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04 Mar 2008 16:50
South Africa’s advanced nuclear reactor technology programme will include United States-based Westinghouse Electric as a partner and a new shareholders’ contract is expected by the end of the month, an official said on Tuesday.
South Africa is currently testing elements of the Pebble Bed Modular Reactor (PBMR) and wants to build 24 to 30 PBMR reactors for its own energy needs.
Lynette Milne, chief financial officer of Pebble Bed Modular Reactor company set up in 1999 to develop and market the technology, said a new shareholders’ contract will also include the government, the Industrial Development Corporation and Eskom.
“The status on the shareholders’ agreement is that we still anticipate signing by the end of March 2008,” Milne said in an email reply to questions.
“In terms of the existing cooperation agreement, PBMR is 100% owned by Eskom. This will change in the shareholders’ agreement where the other contributors to the project, being IDC, Westinghouse and government [through the Department of Public Enterprises], will also be issued shares in PBMR in proportion to their contributions historically,” Milne said.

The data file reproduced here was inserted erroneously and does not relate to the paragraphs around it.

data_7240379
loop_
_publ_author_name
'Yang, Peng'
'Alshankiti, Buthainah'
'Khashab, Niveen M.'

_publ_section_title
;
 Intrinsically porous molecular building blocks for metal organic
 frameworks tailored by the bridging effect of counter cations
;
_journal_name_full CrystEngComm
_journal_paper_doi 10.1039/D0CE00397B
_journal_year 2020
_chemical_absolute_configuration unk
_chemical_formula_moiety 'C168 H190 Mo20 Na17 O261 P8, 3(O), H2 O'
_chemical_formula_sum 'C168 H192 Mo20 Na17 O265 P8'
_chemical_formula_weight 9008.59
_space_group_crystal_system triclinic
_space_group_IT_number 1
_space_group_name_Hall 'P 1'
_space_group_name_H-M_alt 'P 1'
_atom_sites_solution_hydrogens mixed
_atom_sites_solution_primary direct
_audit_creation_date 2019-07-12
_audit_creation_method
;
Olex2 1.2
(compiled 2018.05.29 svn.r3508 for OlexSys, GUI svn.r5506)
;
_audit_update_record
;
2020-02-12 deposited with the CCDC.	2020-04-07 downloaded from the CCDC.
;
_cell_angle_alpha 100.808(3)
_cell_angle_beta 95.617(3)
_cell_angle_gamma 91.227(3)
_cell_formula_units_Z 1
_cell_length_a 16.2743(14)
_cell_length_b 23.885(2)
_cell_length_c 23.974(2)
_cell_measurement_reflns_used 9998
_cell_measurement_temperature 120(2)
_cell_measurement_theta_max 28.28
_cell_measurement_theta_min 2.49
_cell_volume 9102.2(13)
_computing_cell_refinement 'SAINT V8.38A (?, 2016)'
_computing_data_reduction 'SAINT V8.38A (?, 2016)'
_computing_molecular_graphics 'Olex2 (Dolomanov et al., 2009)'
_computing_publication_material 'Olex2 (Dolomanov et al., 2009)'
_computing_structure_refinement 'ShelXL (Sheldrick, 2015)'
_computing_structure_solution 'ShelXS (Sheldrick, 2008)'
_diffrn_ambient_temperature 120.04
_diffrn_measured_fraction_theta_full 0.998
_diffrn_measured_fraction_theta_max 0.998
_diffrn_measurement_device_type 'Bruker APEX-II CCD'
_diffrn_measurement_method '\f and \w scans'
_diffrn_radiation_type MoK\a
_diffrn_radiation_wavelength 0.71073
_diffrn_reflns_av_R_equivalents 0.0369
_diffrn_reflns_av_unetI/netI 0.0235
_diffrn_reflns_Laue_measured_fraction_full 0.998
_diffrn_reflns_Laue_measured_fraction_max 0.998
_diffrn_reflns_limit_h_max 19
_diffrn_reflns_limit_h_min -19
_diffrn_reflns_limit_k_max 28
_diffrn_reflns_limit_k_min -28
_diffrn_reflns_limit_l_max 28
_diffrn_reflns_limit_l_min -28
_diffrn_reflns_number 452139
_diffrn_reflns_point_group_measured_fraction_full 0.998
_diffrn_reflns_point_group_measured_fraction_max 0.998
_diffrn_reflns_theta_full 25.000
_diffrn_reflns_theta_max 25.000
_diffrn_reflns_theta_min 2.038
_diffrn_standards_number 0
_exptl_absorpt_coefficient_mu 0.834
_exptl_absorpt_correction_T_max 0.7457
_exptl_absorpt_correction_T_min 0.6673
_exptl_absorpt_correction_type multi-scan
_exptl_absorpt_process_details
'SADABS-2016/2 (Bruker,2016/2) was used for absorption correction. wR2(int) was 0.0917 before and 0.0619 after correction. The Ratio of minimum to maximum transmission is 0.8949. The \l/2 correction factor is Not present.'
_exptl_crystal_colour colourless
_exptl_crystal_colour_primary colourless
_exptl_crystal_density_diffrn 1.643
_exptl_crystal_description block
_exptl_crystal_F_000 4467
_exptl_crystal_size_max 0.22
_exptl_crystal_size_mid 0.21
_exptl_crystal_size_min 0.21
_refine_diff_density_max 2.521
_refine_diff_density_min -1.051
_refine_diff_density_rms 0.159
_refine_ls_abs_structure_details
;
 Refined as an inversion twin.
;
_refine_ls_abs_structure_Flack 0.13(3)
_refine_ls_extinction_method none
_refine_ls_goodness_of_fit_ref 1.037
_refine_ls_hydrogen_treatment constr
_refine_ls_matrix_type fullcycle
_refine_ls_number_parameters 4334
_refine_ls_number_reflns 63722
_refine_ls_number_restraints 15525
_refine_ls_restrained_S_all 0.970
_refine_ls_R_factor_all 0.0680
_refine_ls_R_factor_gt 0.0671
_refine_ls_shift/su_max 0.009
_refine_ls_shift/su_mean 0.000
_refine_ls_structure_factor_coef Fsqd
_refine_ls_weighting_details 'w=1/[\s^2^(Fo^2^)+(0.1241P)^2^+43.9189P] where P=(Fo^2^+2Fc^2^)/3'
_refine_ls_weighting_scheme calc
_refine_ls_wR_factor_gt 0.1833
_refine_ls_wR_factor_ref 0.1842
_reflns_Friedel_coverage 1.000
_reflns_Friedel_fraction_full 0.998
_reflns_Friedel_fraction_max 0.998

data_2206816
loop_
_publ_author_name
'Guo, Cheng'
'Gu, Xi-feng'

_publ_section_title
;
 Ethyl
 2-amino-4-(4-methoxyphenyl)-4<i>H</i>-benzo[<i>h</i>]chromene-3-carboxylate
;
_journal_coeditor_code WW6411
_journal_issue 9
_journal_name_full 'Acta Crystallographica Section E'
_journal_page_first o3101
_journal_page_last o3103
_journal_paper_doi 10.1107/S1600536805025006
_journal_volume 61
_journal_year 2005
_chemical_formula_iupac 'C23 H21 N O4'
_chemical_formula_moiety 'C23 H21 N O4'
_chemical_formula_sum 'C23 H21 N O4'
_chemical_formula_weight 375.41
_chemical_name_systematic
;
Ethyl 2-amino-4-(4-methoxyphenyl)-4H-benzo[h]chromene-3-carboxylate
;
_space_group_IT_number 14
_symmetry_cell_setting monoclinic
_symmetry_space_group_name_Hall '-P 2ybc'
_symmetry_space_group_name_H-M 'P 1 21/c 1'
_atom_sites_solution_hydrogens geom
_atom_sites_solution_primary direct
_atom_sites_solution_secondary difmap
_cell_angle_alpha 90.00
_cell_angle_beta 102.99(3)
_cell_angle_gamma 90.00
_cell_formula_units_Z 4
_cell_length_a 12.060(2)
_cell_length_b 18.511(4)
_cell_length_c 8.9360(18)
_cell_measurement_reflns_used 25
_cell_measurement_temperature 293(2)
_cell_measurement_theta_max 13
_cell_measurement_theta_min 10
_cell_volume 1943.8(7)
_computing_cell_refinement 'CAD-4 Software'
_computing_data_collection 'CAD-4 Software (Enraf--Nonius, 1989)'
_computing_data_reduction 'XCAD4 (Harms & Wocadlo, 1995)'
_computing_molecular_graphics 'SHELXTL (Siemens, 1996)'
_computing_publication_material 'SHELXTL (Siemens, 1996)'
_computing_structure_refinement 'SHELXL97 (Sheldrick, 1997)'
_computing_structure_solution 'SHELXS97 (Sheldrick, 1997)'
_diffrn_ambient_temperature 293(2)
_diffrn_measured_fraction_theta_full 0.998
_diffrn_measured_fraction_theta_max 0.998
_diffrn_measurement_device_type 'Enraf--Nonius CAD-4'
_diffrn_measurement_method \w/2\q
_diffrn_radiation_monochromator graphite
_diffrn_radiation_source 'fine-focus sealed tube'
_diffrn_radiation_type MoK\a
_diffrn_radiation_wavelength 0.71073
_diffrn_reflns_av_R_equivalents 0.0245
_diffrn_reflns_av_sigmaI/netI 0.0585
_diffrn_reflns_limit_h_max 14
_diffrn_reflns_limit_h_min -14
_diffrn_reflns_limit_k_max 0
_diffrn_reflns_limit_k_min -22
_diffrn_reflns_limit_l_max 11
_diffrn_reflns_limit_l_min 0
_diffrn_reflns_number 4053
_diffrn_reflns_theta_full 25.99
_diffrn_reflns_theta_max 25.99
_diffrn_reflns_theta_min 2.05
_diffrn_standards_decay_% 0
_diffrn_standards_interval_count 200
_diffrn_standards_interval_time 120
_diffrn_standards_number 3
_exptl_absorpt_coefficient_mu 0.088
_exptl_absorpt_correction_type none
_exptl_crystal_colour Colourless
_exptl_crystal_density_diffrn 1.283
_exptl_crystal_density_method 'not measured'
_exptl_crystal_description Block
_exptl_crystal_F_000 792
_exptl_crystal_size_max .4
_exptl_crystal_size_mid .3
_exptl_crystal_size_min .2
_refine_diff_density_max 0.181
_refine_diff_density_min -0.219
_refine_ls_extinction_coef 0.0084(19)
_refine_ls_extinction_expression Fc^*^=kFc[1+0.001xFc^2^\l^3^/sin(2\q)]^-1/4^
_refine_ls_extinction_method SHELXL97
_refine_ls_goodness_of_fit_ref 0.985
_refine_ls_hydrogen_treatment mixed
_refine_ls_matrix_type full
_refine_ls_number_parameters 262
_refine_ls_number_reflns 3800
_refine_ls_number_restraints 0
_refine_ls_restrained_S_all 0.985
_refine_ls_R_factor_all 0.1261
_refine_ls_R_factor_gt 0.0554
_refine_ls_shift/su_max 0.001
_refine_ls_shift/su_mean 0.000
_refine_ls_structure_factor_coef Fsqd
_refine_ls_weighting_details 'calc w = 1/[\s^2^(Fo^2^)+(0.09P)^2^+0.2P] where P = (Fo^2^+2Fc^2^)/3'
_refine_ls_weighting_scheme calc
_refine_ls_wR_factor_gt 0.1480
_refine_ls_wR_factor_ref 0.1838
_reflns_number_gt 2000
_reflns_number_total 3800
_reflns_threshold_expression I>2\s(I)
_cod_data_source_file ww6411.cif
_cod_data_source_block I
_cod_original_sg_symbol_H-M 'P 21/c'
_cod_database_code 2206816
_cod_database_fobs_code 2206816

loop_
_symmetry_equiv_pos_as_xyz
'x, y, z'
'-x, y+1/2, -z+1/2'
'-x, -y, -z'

Westinghouse in majority-owned by Japan’s Toshiba.
South Africa is gripped by a power shortage as Eskom struggles to meet demand.
The country’s mining industry ground to a halt for five days in January as rolling blackouts intensified and millions of homes were left without power.
The multibillion-rand PBMR is part of the country’s efforts to move away from coal and boost waning capacity through nuclear power.
The government said in 2005 it aimed to produce a demonstration reactor by 2011 and a commercial model by 2012.
The reactor is an advanced design that claims to dramatically improve safety and efficiency, although environmentalists say it is unsafe and creates radioactive waste.
The high-temperature PBMR is a step change from conventional reactor technologies because the radioactive material in sealed in small “pebbles”.
It will be built in modules, with groups of four or eight reactors sharing one infrastructure, facilitating expansion.
Although China and the United States are working on similar technology, South Africa is leading the field and plans to start construction of a demonstration plant next year, the PBMR company said last year.
State-owned Eskom plans to spend R343-billion increasing its generating capacity over the next five years and has invited bids for a new nuclear power station.
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